This Oklahoma State County Becomes Battleground in Republican vs Democrat 2024 War

Oklahoma, the crimson heartland, pulsates with a unique political rhythm. But in Tulsa County, nestled amidst rolling plains and simmering oilfields, the drumbeat of the 2024 election promises to be a deafening crescendo. With its shifting demographics, economic anxieties, and cultural clashes, Tulsa County stands poised as a crucial battleground in the Republican-Democrat brawl, potentially tipping the scales of power in the national race.

A Tapestry of Boom and Bust:

Tulsa, Oklahoma’s second-largest city, boasts a vibrant downtown and a booming aerospace industry. Yet, its prosperity remains uneven, casting long shadows of economic disparity. Median household income hovers around $57,000, masking the stark contrast between affluent suburbs and struggling inner-city neighborhoods. This economic anxiety, a double-edged sword, can be exploited by both parties. Republicans, touting their brand of fiscal conservatism and deregulation, can appeal to oil barons and business leaders. Democrats, championing economic fairness and social safety nets, can resonate with working-class families and minorities.

The demographic landscape is equally complex. Tulsa County, historically a Republican bastion, has witnessed a steady influx of young professionals and minority populations drawn to its economic prospects. This demographic shift has translated to a 7% increase in Democrat registration since 2016, eroding the GOP’s once-unassailable grip. Yet, a significant 25% of voters remain unaffiliated, presenting an enticing target for both parties. These independent voters, often disillusioned with traditional politics, hold the key to unlocking victory in this fiercely contested county.

The Republican Playbook:

Republicans, facing the winds of change, will likely deploy a multi-pronged strategy. The oil and gas industry, a cornerstone of the county’s economy, will be their trump card. Tax breaks and deregulation promises will resonate with energy giants and blue-collar workers alike. National security, a Republican stronghold, will be emphasized, appealing to concerns about border security and foreign policy. Cultural touchstones like family values and religious beliefs will be championed, catering to the county’s conservative base. Mobilizing their traditional strongholds – rural voters, evangelical Christians, and gun rights advocates – will be crucial to their success.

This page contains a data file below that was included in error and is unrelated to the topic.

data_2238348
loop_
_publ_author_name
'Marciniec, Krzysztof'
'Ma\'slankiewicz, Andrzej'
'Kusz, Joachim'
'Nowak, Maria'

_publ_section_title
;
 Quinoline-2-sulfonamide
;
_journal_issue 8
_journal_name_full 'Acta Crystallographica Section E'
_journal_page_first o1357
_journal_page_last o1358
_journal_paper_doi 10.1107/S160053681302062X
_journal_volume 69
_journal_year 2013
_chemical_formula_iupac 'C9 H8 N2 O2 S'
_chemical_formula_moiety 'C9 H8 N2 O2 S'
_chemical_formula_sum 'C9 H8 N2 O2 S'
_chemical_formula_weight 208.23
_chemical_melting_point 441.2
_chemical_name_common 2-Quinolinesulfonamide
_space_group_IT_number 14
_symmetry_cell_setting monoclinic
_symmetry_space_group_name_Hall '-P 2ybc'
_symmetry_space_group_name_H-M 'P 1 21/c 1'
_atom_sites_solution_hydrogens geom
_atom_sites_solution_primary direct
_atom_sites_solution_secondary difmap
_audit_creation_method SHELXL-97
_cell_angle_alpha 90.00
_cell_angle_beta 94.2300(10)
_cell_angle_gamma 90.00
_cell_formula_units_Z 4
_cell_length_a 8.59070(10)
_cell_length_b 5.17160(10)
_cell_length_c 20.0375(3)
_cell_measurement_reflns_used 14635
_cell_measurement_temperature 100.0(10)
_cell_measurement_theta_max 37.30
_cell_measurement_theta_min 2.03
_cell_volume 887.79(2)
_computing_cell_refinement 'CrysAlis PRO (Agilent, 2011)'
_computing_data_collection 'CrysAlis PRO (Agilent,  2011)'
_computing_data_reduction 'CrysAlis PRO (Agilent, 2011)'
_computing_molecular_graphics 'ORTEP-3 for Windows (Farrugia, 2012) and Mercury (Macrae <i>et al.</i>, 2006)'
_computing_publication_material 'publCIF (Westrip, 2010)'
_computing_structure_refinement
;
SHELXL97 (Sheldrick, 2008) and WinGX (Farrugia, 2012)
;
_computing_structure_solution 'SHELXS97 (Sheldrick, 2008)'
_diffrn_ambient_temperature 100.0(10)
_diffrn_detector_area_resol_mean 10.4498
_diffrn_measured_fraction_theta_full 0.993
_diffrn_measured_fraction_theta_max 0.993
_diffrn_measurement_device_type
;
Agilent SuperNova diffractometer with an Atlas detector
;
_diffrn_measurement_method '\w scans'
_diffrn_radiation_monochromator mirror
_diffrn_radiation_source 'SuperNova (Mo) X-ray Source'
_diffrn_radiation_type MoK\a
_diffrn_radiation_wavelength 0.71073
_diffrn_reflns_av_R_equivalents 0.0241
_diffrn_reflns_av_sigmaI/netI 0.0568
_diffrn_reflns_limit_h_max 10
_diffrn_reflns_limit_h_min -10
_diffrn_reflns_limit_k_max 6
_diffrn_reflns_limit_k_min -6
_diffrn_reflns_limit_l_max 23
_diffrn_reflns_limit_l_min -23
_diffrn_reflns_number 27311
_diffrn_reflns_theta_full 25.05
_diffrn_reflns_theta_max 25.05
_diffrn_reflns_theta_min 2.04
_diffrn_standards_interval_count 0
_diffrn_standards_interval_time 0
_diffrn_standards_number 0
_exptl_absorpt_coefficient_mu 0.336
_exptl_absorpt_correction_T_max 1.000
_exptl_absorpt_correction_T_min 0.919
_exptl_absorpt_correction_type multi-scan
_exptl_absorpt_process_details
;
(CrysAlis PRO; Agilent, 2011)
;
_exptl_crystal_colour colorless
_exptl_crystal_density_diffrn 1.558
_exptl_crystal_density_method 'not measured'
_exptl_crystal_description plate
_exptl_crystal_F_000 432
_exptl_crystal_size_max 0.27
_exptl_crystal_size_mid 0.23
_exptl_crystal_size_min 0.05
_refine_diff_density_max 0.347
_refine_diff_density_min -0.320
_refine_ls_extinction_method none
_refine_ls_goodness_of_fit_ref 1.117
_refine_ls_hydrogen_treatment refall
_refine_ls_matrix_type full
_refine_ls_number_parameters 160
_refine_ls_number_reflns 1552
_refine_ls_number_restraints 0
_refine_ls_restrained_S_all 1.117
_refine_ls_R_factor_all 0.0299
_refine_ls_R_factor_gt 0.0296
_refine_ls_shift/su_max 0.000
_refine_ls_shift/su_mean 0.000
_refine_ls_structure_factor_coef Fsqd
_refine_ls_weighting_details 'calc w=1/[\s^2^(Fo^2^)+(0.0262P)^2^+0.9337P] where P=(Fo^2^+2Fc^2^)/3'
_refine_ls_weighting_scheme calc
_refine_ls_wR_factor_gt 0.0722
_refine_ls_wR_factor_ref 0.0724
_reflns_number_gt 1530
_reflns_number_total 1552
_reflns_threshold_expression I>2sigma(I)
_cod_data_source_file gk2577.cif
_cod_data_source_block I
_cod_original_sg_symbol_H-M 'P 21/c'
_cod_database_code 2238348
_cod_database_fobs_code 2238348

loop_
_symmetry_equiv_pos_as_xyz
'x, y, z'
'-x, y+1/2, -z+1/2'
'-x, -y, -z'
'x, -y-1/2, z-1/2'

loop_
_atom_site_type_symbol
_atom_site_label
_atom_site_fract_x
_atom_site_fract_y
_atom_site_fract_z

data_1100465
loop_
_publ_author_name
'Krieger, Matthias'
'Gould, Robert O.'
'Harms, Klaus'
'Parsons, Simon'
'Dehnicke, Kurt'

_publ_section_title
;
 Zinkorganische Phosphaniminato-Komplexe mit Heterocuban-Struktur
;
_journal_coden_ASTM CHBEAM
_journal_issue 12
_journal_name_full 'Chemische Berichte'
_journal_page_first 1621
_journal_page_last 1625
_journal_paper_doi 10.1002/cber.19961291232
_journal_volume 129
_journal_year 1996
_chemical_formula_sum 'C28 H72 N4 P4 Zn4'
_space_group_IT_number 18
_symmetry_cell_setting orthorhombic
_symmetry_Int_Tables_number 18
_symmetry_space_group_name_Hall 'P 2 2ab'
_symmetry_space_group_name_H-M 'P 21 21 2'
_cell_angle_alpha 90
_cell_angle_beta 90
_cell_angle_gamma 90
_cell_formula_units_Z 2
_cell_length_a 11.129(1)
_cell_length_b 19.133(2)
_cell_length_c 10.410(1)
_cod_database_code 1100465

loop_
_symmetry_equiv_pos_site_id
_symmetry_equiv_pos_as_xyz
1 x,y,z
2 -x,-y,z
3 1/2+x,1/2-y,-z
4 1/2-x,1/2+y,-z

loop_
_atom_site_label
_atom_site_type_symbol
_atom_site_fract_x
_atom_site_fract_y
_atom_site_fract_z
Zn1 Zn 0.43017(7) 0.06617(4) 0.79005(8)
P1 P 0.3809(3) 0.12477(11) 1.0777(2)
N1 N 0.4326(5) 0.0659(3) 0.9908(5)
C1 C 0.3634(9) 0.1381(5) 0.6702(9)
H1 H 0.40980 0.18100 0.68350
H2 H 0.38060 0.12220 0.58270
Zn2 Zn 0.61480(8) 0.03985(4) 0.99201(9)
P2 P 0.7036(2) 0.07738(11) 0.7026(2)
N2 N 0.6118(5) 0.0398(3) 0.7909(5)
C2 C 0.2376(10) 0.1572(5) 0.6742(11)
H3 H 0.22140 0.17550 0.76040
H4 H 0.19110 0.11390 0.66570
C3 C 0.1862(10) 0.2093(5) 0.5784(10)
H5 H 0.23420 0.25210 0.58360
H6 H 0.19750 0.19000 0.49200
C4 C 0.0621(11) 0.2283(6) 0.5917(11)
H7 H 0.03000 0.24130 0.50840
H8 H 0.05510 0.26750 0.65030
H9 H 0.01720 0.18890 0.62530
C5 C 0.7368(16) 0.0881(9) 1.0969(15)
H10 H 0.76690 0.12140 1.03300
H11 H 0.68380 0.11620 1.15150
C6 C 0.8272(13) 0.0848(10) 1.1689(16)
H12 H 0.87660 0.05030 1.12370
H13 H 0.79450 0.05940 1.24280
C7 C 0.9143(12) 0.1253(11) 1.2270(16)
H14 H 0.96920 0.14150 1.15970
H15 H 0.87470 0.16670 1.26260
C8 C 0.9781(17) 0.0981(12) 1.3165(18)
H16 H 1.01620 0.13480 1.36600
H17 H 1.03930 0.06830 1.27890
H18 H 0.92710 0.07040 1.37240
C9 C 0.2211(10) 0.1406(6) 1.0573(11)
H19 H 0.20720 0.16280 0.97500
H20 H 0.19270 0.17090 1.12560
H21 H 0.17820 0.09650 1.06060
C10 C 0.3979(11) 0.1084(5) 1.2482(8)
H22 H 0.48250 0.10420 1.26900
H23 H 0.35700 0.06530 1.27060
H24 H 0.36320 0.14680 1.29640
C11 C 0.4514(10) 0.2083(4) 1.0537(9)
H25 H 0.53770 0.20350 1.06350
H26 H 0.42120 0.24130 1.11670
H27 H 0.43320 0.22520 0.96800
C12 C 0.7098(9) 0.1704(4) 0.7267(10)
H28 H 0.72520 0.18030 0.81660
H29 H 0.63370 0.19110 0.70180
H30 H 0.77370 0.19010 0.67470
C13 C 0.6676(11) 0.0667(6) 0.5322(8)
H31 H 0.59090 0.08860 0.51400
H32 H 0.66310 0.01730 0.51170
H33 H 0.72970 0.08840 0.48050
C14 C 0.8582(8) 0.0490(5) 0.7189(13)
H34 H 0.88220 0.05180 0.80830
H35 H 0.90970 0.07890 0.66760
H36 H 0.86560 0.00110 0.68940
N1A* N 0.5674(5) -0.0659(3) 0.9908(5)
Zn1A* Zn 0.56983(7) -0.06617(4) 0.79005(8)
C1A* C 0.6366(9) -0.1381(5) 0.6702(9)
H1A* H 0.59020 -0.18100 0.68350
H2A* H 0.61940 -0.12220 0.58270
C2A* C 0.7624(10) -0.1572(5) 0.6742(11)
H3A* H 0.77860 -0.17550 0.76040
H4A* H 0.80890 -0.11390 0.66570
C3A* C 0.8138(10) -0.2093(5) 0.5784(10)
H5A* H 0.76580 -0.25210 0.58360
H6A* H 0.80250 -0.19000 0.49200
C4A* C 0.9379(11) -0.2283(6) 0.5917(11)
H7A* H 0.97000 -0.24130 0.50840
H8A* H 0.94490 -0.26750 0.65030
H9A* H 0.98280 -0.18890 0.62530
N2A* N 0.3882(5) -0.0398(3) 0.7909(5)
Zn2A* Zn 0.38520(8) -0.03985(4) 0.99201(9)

The Democratic Offensive:

Democrats, sensing an opportunity, will counter with a message of economic populism. Bridging the income gap, expanding healthcare access, and raising the minimum wage will be their rallying cries, resonating with working-class families and young voters. Climate change, a growing concern in Tulsa, will be a potent weapon, drawing in environmentally conscious residents. Social justice and inclusion, encompassing LGBTQ+ rights, immigration reform, and criminal justice reform, will resonate with the county’s diverse population. Energizing their base – minorities, young voters, and labor unions – will be essential to their strategy.

The Battleground in Action:

Town halls, rallies, and door-to-door campaigns will transform quiet neighborhoods into battlegrounds for hearts and minds. Both parties will leverage the power of television, social media, and targeted advertising to shape public opinion. Independent voters, bombarded with messaging from both sides, will be courted with laser-focused campaigns addressing their specific concerns. Local issues, often overshadowed by national narratives, will play a crucial role. Education, infrastructure, and healthcare, deeply personal to residents, could tip the scales in either direction.

Beyond 2024:

The outcome in Tulsa County will reverberate beyond the 2024 elections. Its shifting demographics, with a growing Hispanic population and increasing urbanization, present long-term implications for future races. A Republican victory could solidify the county’s status as a GOP stronghold, while a Democratic win could signal a seismic shift towards blue. Tulsa County’s results could be a bellwether, mirroring a larger national trend. Is it poised to become a swing county, tilting the balance in future presidential elections? Or will its oil-fueled economy and cultural conservatism keep it firmly in the Republican camp?

Lessons Learned:

The Tulsa County battleground offers valuable lessons for the national political landscape. The importance of economic messaging tailored to diverse demographics, the effectiveness of targeted outreach to independent voters, and the growing influence of local issues are all crucial takeaways. As America’s political pendulum swings, Tulsa County, with its microcosm of competing ideologies, will continue to be a fascinating crucible where the future of American politics is forged.


  • Median household income in Tulsa County: $57,000
  • Increase in Democrat registration since 2016: 7%
  • Percentage of unaffiliated voters: 25%
  • Republican stronghold demographic: rural voters, evangelical Christians, gun rights advocates
  • Democratic stronghold demographic: minorities, young voters, labor unions

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